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Nudity in public vs. nudity in art.

By Elliot J. Nitkin

had a very interesting human experience, some years back.  I found myself in the unintended position of viewing some women in a manner more intimate than appropriate.  Lately I find myself wondering why the standards of nudity have changed so much since my childhood.  I am not a prude, I just find it getting to be over-done.

After having re-looked at some well-done photographic art, I began to think about the difference between experiencing nudity in public versus nudity in art.

Is there a way to show nudity properly, without putting people into unwanted interactions with strangers?

The artistic subject matter was photographs of young couples from around the world, some of whom were topless.

The in-person experience was different. Let me set the scene for you:

Retail store, lots of people, various ages, ethnicities and backgrounds and about half were men and half were women.

Here is what concerned me:  there were a number of women whose shirts left little, if anything, to the imagination. While I am always one to keep abreast of fashion, I was not comfortable with viewing their breasts IN THEIR fashion, so to speak.

While I am trying to find some humour in the situation, I’ll bet I know what might be going through the minds of some women reading this:

1.    “What’s the matter, can’t you control yourself?”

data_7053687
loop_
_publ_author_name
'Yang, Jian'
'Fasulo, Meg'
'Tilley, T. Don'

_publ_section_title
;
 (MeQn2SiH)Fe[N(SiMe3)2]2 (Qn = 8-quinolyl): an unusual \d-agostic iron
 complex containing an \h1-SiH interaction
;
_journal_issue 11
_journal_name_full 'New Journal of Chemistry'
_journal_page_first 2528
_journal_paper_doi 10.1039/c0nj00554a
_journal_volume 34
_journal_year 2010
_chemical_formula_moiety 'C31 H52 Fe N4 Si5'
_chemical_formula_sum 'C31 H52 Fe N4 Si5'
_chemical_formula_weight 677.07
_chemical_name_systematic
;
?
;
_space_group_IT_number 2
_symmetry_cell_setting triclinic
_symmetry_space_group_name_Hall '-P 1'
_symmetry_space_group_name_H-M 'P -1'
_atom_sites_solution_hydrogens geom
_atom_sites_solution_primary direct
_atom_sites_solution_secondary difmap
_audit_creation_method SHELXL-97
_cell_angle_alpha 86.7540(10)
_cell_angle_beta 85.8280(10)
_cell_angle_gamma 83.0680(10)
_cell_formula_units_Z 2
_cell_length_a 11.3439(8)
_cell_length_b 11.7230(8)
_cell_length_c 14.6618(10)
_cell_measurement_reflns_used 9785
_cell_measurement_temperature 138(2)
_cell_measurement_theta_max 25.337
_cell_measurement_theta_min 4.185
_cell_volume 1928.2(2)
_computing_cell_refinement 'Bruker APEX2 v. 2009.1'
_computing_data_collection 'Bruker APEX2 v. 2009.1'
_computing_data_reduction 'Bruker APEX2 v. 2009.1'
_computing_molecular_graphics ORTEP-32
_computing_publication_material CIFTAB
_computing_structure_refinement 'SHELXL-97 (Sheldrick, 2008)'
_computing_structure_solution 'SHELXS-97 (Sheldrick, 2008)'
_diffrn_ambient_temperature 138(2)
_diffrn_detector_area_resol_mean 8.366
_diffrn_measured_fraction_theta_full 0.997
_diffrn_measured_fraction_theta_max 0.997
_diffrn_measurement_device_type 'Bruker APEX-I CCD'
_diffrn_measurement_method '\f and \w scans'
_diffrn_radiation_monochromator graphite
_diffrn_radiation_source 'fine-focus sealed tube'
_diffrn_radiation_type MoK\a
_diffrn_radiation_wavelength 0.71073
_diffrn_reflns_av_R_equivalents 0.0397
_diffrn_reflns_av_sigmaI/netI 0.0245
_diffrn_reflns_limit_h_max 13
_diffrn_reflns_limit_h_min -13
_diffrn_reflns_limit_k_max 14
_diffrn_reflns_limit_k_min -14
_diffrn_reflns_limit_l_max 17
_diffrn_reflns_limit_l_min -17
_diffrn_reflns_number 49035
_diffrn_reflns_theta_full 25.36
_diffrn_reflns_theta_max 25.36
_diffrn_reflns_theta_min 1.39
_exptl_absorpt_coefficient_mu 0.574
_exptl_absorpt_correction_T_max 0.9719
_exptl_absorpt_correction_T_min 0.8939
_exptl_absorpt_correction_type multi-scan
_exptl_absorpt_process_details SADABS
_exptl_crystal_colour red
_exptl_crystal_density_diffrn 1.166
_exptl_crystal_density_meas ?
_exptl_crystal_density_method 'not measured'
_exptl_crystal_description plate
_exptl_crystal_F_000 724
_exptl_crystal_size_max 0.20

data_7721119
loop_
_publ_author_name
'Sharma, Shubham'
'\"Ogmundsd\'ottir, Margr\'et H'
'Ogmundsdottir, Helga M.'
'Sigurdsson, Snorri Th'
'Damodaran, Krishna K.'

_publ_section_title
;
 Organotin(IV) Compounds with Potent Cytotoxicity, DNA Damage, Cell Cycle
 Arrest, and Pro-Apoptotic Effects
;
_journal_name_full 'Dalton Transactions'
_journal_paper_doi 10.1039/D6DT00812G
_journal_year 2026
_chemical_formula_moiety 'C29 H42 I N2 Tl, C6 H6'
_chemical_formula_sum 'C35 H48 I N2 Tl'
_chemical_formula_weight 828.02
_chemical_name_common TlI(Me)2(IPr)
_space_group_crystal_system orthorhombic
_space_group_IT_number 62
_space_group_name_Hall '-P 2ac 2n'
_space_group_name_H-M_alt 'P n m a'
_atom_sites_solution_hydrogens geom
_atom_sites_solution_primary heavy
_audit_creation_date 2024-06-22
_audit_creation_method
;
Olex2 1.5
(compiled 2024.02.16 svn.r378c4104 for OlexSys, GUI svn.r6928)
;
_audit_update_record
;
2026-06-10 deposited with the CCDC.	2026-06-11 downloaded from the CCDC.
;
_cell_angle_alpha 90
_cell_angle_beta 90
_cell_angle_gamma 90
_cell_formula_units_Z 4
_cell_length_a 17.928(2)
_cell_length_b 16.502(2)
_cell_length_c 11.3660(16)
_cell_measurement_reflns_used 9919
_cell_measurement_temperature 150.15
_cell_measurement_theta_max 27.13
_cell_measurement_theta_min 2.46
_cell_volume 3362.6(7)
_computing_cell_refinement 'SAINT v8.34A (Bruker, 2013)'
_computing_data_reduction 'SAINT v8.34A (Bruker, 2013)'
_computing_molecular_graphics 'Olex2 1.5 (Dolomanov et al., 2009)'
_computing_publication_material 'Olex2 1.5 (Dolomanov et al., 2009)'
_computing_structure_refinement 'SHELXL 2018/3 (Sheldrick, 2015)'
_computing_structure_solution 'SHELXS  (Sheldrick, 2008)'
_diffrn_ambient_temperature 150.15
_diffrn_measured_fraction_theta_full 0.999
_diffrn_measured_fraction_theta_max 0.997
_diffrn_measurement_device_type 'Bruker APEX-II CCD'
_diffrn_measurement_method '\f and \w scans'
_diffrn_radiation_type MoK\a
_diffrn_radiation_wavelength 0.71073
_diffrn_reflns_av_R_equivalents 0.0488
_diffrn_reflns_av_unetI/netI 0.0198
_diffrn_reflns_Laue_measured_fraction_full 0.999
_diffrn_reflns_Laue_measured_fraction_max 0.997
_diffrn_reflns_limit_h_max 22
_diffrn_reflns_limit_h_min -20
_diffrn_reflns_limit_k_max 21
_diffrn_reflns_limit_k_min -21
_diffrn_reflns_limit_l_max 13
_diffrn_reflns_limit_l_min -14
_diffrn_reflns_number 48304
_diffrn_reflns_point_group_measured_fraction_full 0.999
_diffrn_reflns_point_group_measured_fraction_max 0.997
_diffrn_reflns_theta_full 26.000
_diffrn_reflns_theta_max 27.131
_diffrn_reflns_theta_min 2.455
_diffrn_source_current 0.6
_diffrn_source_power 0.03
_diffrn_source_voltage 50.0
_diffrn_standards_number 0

2.    “Women can dress as they please, they don’t take orders from men.”
3.    “Stop the oppression of women, they are just breasts.”
4.    “If you don’t like it, don’t look.”
5.    "Stop slut shaming."

Quite frankly, I feel none of these responses are fair.  More to the point they absolve women of their responsibility to participate as social equals.

I believe that true equality has rights, privileges, expectations and responsibilities that are not divisible by any human definition.  What I expect of myself as a Canadian male, I expect of anyone, with the same consequences and the same rewards.

In business I am a consumer, supplier, person, friendly neighbor and basic human being.

As a boyfriend or husband I would view myself in an entirely different fashion (yes, not your business, especially for the purposes of this article, that's the point).

Why shouldn’t I expect the same standard for women?  I do not want to see your breasts as you bend over to show your boyfriend, girlfriend, wife or husband something.  I am certain your breasts have a physical perfection unsurpassed by all other women, with or without the services of a plastic surgeon.

But really, it's none my business.

To me, nudity is a way of showing your partner he or she is special to you, to you and only you; that that person means something to you and you want to mean something to them that no one else means to you.

Call me foolishly romantic.

When I am standing next to you (and especially if your significant other looks like he can chew the glass top off the beer bottle) I start to get somewhat … uncomfortable.